Love actually is

Our newest episode of Parenting Pobal is live. Back in the swing of things after the Christmas break we are chatting about some misplaced advice we didn’t ask for from strangers. Thanks for listening and if you enjoy the podcast please share with friends and leave a comment, review or rating. Cheers

Derek and Karen

Love actually is

Dust is magic

Part of the paradox of being a parent is that you have to near triple job in your off time. We spend so much time in the evenings making sure the kids have a proper, home-cooked, meal for ninety percent of the year that it takes up a lot of our time in the evenings. Of course I say ‘our’, I mainly mean ‘herself’, but let’s not split hairs. I do all the washing afterwards.

Between these two slices of time we attempt to sandwich in time with the nippers themselves. Building something with their lego or joining in as they play with super hero figures or teddy bears. Attempts to make memories with them before they inevitably have to go to bed.

Most houses will then attempt to do some chores so that the house doesn’t end up featuring on one of those reality shows were the garden is so overgrown there are Wombles living in it and the various smells of unclean are merely cancelling each other out to create a neutral, almost fresh, scent to the air. The problem is we both have hobbies that require time. The ladyfriend with the theater group, me with the writing. These things take time away from chores because we have so little time in the evenings.

Add to that that both of us also have a nasty habit of doing a bit ‘extra’ in terms of work-work during our evenings, we’re talking a very small amount of time to juggle everything with before we head to bed to start the whole cycle over again in the morning.

I remember the old joke about ‘money doesn’t grow on trees’ when I was growing up. But Dagda damned what I wouldn’t give for a bush that grew little berries of time so you could extend your day a bit.

So, what typically ends up happening is that the weekends become more jammed packed than the working day. I swear we have less time to unwind at the weekend because we’re trying to play catch up on all the stuff that needs to be done around the house. Stuff that our past-selves really should have done.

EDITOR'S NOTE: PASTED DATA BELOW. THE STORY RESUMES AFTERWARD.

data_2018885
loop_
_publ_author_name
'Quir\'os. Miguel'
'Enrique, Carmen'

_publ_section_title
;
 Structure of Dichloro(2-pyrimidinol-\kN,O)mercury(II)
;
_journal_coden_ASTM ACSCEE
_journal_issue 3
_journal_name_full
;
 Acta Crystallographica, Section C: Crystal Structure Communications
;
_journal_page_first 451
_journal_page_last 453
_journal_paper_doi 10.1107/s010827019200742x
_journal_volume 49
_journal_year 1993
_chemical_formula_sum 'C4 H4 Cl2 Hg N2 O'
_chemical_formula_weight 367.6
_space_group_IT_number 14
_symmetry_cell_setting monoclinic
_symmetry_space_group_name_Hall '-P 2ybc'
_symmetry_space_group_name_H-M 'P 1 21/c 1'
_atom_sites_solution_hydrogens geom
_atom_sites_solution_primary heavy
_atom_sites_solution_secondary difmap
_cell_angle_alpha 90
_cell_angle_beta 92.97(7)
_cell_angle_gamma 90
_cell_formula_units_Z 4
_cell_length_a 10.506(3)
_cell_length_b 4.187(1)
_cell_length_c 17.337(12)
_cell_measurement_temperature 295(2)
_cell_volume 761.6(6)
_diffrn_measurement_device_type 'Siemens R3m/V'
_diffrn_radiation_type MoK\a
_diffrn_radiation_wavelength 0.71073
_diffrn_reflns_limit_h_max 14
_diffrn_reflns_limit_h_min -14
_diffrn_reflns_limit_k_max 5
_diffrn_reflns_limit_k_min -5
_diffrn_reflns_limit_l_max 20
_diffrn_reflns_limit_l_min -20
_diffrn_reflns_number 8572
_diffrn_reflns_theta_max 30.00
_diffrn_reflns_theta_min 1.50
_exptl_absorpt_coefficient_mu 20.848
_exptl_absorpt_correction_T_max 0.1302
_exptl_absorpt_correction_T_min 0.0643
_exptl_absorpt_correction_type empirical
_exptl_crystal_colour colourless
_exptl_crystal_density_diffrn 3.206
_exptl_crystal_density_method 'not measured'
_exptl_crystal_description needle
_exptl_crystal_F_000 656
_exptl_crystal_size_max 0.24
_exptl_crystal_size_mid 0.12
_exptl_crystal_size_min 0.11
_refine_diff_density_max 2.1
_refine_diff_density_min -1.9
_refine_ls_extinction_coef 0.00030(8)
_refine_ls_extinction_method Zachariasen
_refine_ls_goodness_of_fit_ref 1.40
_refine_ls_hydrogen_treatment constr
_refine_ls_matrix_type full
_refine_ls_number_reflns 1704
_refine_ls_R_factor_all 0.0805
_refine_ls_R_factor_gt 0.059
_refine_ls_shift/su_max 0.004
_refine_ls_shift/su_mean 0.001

Selfish assholes.

Like sweeping the kitchen floor. Man alive with kids that eat as well as our pair do it is a wonder how so many crumbs and bits of pasta end up on the tiles, but end up they do. Along with dirt and dust, the floor gets dirty.

Making the Saturday ‘Big Sweep’ a shameful requirement.

This morning, however, it was made a bit more magical. As I began tackling the task, Nugget sat on the little two-seater sofa we have in the kitchen and just watched me. Her little eyes darted back and forth for a bit as she sat there in silence, an event as rare as a double rainbow at night. I kept glancing at her, then eventually tracked my own vision along to what she was staring at.

A shaft of light was coming through the kitchen window, illuminating a spot just beside the counter like floating golden syrup. In the air were dust motes, disturbed no doubt from my attempts at cleaning the floor. As they passed through sunlight they were clearly visible, before drifting out of sight again.

All fairly normal stuff, stuff that most adults wouldn’t even pay attention to if I’m being honest.

But this small aerial display had Nugget transfixed. Then she looked up at me briefly and said.

“Daddy, look at all the fairies.”

I smiled to myself as she hopped down off the sofa and carefully, so as to not startle the fairies, walked over to the little pool of light. As she said that line I could see exactly how she had gotten to that conclusion. With all the innocence of a child-like imagination and no real understanding of what was being seen, she had logically come up with an answer that made perfect sense. It was not just dust swirling in the air, there were hundreds of little fairies dancing around the place. Magically appearing and disappearing as they played with each other.

Nugget reached out carefully and tried to catch one, but they all swirled away much to her delight. As the boring adult I know that her hand had disturbed the air, just a fraction, and caused the dust to move about. As the dad watching his little girl enjoy a magical party I could see that the fairies were playing a game with her, one she kept laughing at as the little dance continued.